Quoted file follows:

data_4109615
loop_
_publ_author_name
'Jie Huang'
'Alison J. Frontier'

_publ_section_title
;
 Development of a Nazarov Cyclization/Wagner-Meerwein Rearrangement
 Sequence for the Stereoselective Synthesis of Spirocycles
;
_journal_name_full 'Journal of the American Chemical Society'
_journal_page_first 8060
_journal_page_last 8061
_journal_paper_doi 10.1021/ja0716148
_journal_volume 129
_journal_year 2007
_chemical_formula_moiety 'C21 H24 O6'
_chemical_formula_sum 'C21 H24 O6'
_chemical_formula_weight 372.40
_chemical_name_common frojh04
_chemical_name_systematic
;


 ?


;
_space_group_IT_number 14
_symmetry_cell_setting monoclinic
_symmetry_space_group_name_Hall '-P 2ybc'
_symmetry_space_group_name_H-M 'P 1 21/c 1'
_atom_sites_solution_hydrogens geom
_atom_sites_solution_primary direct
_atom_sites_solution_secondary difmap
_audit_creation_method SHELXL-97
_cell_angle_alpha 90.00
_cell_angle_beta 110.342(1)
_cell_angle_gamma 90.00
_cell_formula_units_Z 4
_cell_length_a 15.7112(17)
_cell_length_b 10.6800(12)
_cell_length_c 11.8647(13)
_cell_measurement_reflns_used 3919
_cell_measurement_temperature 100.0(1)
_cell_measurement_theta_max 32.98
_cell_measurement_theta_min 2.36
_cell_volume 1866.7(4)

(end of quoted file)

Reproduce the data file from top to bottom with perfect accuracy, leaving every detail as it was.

data_4109615
loop_
_publ_author_name
'Jie Huang'
'Alison J. Frontier'

_publ_section_title
;
 Development of a Nazarov Cyclization/Wagner-Meerwein Rearrangement
 Sequence for the Stereoselective Synthesis of Spirocycles
;
_journal_name_full 'Journal of the American Chemical Society'
_journal_page_first 8060
_journal_page_last 8061
_journal_paper_doi 10.1021/ja0716148
_journal_volume 129
_journal_year 2007
_chemical_formula_moiety 'C21 H24 O6'
_chemical_formula_sum 'C21 H24 O6'
_chemical_formula_weight 372.40
_chemical_name_common frojh04
_chemical_name_systematic
;


 ?


;
_space_group_IT_number 14
_symmetry_cell_setting monoclinic
_symmetry_space_group_name_Hall '-P 2ybc'
_symmetry_space_group_name_H-M 'P 1 21/c 1'
_atom_sites_solution_hydrogens geom
_atom_sites_solution_primary direct
_atom_sites_solution_secondary difmap
_audit_creation_method SHELXL-97
_cell_angle_alpha 90.00
_cell_angle_beta 110.342(1)
_cell_angle_gamma 90.00
_cell_formula_units_Z 4
_cell_length_a 15.7112(17)
_cell_length_b 10.6800(12)
_cell_length_c 11.8647(13)
_cell_measurement_reflns_used 3919
_cell_measurement_temperature 100.0(1)
_cell_measurement_theta_max 32.98
_cell_measurement_theta_min 2.36
_cell_volume 1866.7(4)